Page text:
Home > Uncategorized > Pandemic Puts Great School Ratings System at Risk

Pandemic Puts Great School Ratings System at Risk

September 24, 2020

Matt Barnum’s recent Chalkbeat article, “GreatSchools overhauls its ratings in bid to reduce link with race and poverty”,  touts the changes to the Great Schools rating system for schools. But the title of this blog post is the real news… and is far more accurate.

The article offers a history of GreatSchools development and illustrates how its use by Zillow and other real estate sites has exacerbated the racial divide in schools because there is a correlation between affluence, race and the GreatSchools rating. As a Chalkbeat writer I am confident that Mr. Barnum knows why: it’s because there is a correlation between affluence, race and standardized test scores and standardized test scores are the heart of GreatSchools ratings. Indeed, their “overhaul” doesn’t change that link substantially: it builds on it by using “growth” metrics based on standardized test scores as the basis for he ratings!

The article glosses over this flaw, but does note near the end that GreatSchools will be in trouble if standardized tests are not administered in 2020-21 after being suspended in 2019-2020. In his concluding paragraphs, Barnum describes the problem thus:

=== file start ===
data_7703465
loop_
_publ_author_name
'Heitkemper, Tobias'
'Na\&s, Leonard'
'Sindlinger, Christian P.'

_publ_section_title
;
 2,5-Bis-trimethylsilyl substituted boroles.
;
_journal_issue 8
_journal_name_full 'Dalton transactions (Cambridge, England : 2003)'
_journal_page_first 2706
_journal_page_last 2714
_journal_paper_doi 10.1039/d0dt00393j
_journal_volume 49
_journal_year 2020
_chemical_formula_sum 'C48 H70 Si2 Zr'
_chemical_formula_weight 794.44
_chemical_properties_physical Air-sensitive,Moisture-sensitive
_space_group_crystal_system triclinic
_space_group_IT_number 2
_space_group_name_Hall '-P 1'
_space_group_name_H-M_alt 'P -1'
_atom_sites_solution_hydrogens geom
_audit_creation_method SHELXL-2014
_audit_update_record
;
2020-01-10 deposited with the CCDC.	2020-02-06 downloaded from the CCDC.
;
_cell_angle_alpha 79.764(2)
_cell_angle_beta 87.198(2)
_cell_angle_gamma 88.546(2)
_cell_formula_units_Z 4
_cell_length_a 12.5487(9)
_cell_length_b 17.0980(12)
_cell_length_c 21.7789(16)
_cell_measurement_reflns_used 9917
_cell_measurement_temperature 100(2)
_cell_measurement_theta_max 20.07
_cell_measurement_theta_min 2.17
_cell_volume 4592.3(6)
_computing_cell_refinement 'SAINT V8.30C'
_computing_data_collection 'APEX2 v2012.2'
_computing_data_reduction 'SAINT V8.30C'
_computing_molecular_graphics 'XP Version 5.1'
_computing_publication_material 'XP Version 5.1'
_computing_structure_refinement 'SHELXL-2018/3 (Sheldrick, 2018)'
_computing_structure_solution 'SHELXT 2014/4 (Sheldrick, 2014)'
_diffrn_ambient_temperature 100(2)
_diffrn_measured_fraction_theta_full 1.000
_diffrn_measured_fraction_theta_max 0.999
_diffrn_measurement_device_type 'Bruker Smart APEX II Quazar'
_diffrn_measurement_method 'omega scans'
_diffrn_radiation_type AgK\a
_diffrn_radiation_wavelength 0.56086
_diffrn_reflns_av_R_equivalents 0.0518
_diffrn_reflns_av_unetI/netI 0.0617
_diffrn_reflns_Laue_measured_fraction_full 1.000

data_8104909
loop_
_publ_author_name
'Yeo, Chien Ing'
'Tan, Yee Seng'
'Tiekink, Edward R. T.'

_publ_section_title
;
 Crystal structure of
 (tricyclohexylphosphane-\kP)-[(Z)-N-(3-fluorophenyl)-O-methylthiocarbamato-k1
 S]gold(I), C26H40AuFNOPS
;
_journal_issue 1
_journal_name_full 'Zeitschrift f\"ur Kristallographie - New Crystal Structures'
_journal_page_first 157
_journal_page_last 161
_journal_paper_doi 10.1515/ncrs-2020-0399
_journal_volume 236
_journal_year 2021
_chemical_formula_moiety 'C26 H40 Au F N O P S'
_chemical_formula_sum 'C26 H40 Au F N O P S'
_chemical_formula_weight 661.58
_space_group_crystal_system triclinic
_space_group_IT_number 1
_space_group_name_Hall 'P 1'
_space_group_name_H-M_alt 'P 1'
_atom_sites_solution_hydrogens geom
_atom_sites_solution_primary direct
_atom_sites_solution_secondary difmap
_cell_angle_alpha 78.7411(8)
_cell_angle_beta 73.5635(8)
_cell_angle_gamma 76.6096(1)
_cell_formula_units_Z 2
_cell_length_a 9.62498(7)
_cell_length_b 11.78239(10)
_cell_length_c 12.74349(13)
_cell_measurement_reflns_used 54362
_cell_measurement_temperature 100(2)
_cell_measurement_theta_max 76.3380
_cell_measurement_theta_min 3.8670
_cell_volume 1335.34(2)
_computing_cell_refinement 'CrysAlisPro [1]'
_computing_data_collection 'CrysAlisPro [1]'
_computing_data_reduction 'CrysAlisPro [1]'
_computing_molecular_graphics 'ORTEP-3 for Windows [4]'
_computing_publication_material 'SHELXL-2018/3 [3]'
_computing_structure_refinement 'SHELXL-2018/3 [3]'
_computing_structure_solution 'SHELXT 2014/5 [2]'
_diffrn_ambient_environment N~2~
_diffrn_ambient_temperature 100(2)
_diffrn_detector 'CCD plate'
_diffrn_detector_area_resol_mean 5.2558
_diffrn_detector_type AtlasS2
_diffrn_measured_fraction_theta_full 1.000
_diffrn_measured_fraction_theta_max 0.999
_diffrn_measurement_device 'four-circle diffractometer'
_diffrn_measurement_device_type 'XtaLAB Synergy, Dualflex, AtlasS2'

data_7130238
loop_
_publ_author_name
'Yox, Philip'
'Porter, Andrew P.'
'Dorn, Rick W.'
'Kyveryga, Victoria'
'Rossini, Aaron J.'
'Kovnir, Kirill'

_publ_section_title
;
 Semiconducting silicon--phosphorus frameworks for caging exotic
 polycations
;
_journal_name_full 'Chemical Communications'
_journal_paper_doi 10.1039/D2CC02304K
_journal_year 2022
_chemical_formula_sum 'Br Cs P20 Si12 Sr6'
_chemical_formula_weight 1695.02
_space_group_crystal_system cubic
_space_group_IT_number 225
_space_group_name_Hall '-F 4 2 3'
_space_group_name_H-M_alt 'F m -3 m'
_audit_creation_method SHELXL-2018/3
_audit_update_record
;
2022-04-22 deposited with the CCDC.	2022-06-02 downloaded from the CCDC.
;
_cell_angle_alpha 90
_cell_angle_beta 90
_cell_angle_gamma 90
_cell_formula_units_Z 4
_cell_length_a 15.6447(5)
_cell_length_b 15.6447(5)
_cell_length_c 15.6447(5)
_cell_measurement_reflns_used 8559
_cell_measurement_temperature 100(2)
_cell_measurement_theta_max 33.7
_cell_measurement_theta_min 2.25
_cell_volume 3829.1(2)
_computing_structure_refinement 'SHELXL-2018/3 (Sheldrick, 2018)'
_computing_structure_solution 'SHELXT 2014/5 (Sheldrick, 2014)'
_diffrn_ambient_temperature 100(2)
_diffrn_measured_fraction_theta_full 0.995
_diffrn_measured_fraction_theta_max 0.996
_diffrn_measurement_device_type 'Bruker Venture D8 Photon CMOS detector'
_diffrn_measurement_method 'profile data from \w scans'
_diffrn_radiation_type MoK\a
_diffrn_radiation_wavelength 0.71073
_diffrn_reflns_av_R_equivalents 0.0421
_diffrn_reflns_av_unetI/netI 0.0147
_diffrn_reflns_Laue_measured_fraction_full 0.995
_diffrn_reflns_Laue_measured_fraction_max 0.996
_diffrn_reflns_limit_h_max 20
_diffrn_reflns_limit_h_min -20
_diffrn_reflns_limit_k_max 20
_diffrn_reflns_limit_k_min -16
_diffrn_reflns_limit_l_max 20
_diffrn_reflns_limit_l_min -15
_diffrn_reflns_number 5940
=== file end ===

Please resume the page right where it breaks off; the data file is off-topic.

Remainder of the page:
As it makes these changes, GreatSchools is also facing an unprecedented challenge. State tests, which provide the data for GreatSchools’ ratings, were canceled last school year. The Trump administration has said it will likely require these tests this year, but some school officials are hoping that will change if Joe Biden is elected president.

Even if tests resume, one year of data will be missing. That puts GreatSchools in a tough spot, as its ratings may seem outdated and it will be difficult to calculate new growth scores. Two years of missing data would make things even more complicated.

“We are considering a lot of different options,” said (GreatSchools CEO Jon) Deane.

One thing the new rating system won’t change: Boiling a school down to a numerical rating is inherently fraught.

“What makes a school great isn’t just in the test scores; it’s in the intangibles or unmeasurable things that you feel when you’re in the building, but you can’t necessarily quantify,” (Shane) Knight, the (Knapp Elementary school) principal (in Denver CO), said. “To their credit, they’re trying to use the information they have to help parents make informed choices, and I value that.”

Mr. Knight is right to offer support to the school, but the practical reality is that data doesn’t really matter when one is selecting a school or a house. It’s “the intangibles or unmeasurable things” the ultimately determine what kind of house someone purchases and “the intangibles or unmeasurable things” that draw someone to a particular school. The best way to get a handle on those things is to walk through the house, walk through the neighborhood, or walk the school and get a sense of whether it’s a fit for you. Mr. Barnum’s assessment that “Boiling a school down to a numerical rating is inherently fraught” is correct… but he has, I am sure, done well for himself trying to do just that. And, I am hopeful his “overhaul” is in peril because of the pandemic… and that the rating games that rely on standardized test scores will soon come to an inglorious end.

%d bloggers like this: